BB: So you have bought 500 fully restored military vehicles. How hard was it to acquire them? And how does one go about acquiring all these things?

DS: It was a challenge to acquire. And I never would have imagined that my efforts would result in this kind of collection. I acquired my vehicles from all over the world. Probably half of the vehicles I acquired were in the United States when I acquired them, but the other half, about 250 of them, were in various locations overseas ranging from Australia to South America to most countries in Europe and Canada. Some of these vehicles I just would stumble across some of these vehicles I would find in auctions as museums would shut down. For example, the Normandy Tank Museum shut down due to financial difficulties and liquidated its collection. I was able to acquire a number of vehicles in that liquidation auction. But now I'm known enough in the military vehicle world that when people want to dispose of interesting artifacts, they very often reach out to me and ask me if I'm interested before they put their collection items up for sale.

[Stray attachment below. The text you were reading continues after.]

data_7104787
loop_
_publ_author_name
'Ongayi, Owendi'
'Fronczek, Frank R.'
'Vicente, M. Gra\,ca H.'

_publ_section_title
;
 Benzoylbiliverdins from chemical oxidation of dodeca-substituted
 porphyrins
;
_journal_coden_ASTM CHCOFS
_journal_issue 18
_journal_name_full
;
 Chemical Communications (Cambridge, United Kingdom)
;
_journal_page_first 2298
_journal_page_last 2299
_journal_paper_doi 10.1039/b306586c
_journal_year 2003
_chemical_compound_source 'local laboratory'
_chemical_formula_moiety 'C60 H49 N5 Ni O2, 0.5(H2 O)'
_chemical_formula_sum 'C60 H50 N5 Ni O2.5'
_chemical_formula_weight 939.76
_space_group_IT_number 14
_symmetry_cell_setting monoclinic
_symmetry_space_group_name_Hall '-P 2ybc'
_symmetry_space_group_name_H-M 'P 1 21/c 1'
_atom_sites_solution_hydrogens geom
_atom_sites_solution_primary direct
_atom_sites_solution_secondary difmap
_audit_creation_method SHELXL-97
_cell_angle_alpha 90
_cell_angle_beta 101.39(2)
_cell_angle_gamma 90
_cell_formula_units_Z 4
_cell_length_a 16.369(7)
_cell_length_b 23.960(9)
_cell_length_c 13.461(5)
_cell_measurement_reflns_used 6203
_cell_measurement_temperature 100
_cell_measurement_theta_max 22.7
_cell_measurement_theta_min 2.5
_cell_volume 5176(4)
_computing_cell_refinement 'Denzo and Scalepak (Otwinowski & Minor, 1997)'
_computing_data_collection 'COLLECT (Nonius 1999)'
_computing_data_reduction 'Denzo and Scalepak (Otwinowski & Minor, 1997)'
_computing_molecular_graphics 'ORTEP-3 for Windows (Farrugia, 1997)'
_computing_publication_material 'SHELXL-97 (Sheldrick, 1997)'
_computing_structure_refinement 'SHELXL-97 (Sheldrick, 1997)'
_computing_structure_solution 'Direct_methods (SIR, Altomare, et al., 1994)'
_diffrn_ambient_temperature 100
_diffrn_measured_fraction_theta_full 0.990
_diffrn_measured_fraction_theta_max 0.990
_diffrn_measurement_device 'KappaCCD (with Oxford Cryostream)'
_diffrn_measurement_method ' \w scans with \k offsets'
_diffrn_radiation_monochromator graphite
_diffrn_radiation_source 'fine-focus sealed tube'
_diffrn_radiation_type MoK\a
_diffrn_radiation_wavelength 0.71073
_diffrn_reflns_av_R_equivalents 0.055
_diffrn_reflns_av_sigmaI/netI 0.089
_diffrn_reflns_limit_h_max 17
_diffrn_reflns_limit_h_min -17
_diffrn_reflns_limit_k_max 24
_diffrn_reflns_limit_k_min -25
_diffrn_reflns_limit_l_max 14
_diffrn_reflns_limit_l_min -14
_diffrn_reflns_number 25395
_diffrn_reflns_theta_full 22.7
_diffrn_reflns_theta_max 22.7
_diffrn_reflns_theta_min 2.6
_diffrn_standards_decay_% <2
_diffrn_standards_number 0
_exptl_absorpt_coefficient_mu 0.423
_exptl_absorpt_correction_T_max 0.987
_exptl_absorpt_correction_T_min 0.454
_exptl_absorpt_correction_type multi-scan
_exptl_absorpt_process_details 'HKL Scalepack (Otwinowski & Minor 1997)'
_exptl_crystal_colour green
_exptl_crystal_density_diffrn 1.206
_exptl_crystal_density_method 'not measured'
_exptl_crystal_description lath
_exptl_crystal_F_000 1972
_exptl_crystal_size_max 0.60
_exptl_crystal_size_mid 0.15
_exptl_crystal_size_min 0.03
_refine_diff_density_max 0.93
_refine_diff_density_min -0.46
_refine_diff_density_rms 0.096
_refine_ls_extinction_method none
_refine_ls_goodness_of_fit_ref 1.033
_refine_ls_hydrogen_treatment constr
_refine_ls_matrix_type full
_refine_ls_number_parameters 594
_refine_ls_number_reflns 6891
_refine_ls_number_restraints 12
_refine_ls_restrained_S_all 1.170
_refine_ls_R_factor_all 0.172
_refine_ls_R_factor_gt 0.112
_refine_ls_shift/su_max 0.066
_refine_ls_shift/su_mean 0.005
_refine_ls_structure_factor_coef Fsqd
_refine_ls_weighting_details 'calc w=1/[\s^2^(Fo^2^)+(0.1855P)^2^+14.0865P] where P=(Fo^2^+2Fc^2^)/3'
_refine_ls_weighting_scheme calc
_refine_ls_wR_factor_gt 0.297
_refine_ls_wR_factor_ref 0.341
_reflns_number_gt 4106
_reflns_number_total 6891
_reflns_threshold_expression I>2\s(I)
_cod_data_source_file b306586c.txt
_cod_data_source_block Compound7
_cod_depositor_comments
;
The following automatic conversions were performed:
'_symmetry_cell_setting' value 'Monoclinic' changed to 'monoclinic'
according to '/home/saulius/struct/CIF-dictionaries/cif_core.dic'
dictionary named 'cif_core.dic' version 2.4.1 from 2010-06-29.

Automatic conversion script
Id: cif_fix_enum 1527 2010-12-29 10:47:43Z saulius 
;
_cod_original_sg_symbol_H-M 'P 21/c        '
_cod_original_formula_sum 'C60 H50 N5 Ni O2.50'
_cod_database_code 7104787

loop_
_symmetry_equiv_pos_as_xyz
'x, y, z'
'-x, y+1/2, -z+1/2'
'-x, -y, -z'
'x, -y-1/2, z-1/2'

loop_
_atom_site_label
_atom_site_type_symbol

BB: You've also got weapons and all kinds of things right?

DS: Yes. I have a collection of historically significant firearms. The most significant firearm is a musket that fired the first shot at the Battle of Bunker Hill on June 17, 1775. It is amazing that it was not already either lost to history or in a museum. It stayed in the family of the New Hampshire militiaman, John Simpson, who carried that weapon into battle at Bunker Hill and returned home with his weapon at the end of the Revolutionary War. It stayed in his family until 2019 when the family decided to make it available in a public auction and I was fortunate enough to be able to acquire it in that auction.

BB: You mentioned that this is really a museum about freedom. What is the story you're trying to tell?

DS: Key attributes of what it takes to create and now what it takes to sustain our freedom. For example, the role of manufacturing in preserving American freedom. When we think about American manufacturing, people think about economic impact on US manufacturing jobs, for example. But I don't hear discussion about the significance of maintaining adequate American manufacturing, to refresh military vehicles and military weapons in the event of the kind of war that we had in World War II. It's kind of little known today that one of the major reasons we were able to overcome so many disadvantages after being unprepared for World War II, was the size and strength of our manufacturing economy. World War II really illustrated that clearly. And today, that lesson tends to be lost in the public conversation. So we're bringing that lesson back up to the fore.